What makes a good lazy procedure? And how to do it?

Hi Daryle,

I think this is a perfect case for an addition to the existing Lazy suite (and IMO would make a good evolution proposal too, as this kind of “chunked” splitting is a useful feature). You’re right though, there isn’t a good guide out there for how to do this (calling any intrepid blogger who wants to write one…)

Here’s a sketch of how it would fit into lazy. This is with the latest toolchain from master, which makes things a LOT easier now that IndexDistance is dead. It’s slightly inefficient because it re-uses Index from Base for its index, it would be more efficient to use a start/end pair for the chunks but that’s a lot more code :)

What’s also interesting is you could (with conditional conformance now that’s landed) make it a RandomAccessCollection if the base were random access, but not if the base is bidirectional, because you need to be able to calculate the size of the last element in constant time.

struct LazyChunkedCollection<Base: Collection> {
    let base: Base
    let size: Int

extension LazyChunkedCollection: Collection {
    typealias Index = Base.Index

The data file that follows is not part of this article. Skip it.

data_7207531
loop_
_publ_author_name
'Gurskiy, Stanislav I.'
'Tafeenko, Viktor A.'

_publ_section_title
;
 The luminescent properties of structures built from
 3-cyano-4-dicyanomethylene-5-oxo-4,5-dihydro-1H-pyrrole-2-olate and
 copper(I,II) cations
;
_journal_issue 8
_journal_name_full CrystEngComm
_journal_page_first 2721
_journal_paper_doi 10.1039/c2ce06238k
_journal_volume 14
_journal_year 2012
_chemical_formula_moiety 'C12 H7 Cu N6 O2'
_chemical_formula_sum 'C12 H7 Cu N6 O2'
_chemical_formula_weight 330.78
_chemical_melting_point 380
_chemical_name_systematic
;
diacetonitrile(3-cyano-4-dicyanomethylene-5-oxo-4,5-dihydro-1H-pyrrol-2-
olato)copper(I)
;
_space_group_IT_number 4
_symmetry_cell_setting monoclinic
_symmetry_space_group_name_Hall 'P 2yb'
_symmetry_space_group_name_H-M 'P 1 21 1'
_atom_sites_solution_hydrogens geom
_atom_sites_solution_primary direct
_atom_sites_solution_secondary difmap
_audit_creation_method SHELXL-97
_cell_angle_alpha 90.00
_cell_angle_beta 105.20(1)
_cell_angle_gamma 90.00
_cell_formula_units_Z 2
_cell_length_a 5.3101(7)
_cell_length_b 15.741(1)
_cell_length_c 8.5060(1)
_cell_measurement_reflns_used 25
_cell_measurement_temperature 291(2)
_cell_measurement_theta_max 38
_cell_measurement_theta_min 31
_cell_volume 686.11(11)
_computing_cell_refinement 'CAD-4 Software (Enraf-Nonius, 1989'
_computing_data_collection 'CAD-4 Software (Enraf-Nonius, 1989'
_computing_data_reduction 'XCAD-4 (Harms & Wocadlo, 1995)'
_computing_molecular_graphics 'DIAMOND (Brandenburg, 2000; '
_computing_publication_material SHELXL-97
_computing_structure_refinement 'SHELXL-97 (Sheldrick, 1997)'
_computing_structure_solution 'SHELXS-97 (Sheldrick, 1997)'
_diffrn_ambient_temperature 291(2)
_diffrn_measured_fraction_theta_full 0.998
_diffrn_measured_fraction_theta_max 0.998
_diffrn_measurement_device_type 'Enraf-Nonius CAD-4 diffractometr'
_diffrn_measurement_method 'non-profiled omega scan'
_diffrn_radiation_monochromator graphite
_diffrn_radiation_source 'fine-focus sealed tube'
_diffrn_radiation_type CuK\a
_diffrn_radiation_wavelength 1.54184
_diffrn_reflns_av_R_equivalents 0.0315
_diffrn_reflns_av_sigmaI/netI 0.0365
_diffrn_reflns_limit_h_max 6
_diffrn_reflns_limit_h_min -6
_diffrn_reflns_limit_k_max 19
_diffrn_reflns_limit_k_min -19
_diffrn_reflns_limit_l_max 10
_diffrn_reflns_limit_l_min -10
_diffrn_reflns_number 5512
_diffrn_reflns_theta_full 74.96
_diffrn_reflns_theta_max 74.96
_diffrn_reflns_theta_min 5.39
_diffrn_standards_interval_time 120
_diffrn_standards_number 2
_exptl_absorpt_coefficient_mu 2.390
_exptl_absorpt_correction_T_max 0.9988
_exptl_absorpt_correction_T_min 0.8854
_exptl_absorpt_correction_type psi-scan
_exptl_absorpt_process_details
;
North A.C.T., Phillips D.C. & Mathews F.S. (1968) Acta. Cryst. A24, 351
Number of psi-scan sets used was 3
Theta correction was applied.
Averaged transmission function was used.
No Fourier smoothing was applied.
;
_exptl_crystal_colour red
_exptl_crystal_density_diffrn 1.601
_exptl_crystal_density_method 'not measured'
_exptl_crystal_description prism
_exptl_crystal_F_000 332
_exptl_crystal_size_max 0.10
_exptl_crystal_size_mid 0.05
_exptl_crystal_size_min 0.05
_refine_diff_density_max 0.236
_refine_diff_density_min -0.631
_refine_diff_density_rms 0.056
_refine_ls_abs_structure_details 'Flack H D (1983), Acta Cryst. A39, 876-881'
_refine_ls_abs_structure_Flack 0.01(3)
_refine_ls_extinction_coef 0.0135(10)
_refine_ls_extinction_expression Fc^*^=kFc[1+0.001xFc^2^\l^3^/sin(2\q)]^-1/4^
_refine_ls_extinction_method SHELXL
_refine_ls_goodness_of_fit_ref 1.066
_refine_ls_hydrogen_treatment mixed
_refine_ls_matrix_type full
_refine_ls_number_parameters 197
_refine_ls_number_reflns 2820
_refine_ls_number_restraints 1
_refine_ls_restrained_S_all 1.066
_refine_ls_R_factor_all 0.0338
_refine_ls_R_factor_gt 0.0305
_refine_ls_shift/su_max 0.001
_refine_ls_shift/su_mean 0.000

typealias Element = Base.SubSequence
    var startIndex: Index { return base.startIndex }
    var endIndex: Index { return base.endIndex }
    subscript(i: Index) -> Element {
        return base[i..<index(after: i)]
    func index(after i: Index) -> Index {
        return base.index(i, offsetBy: size, limitedBy: base.endIndex) ?? base.endIndex

// Keep the laziness transitive
extension LazyChunkedCollection: LazyCollectionProtocol { }

// Extending this protocol will make this feature appear on the .lazy property of Collection
extension LazyCollectionProtocol {
    // Elements/elements are a way to avoid redundent wrapping
    func chunked(into chunksOf: Int) -> LazyChunkedCollection<Elements> {
        return LazyChunkedCollection(base: elements, size: chunksOf)

let l = Array(0..<10).lazy.chunked(into: 3)
for x in l {
    for y in x {
        print(y, terminator: ",")


On Dec 29, 2017, at 18:40, Daryle Walker via swift-users <swift-users@swift.org> wrote:

I’ve been playing around with iterators/sequences/collections that partition to a set stride. For instance, given a collection with 16 elements and a stride argument of 3; I can generate a collection with 6 elements, the first 5 are sub-collections of count 3 and the last a sub-collection of count 1.

Now I’m wondering if I put these in a library on GitHub, should they be structured under the standard library’s “lazy” group of procedures? Or just separate types?

Oh, is there a modern guide for making lazy algorithm types? All the ones I’ve seen so far are from the Swift 1.0 days (when the algorithms were free functions instead of extensions of Sequence/Collection). Yes, I know I’m using busted vs. modern for a language only a few years old.

Daryle Walker
Mac, Internet, and Video Game Junkie
darylew AT mac DOT com

swift-users mailing list

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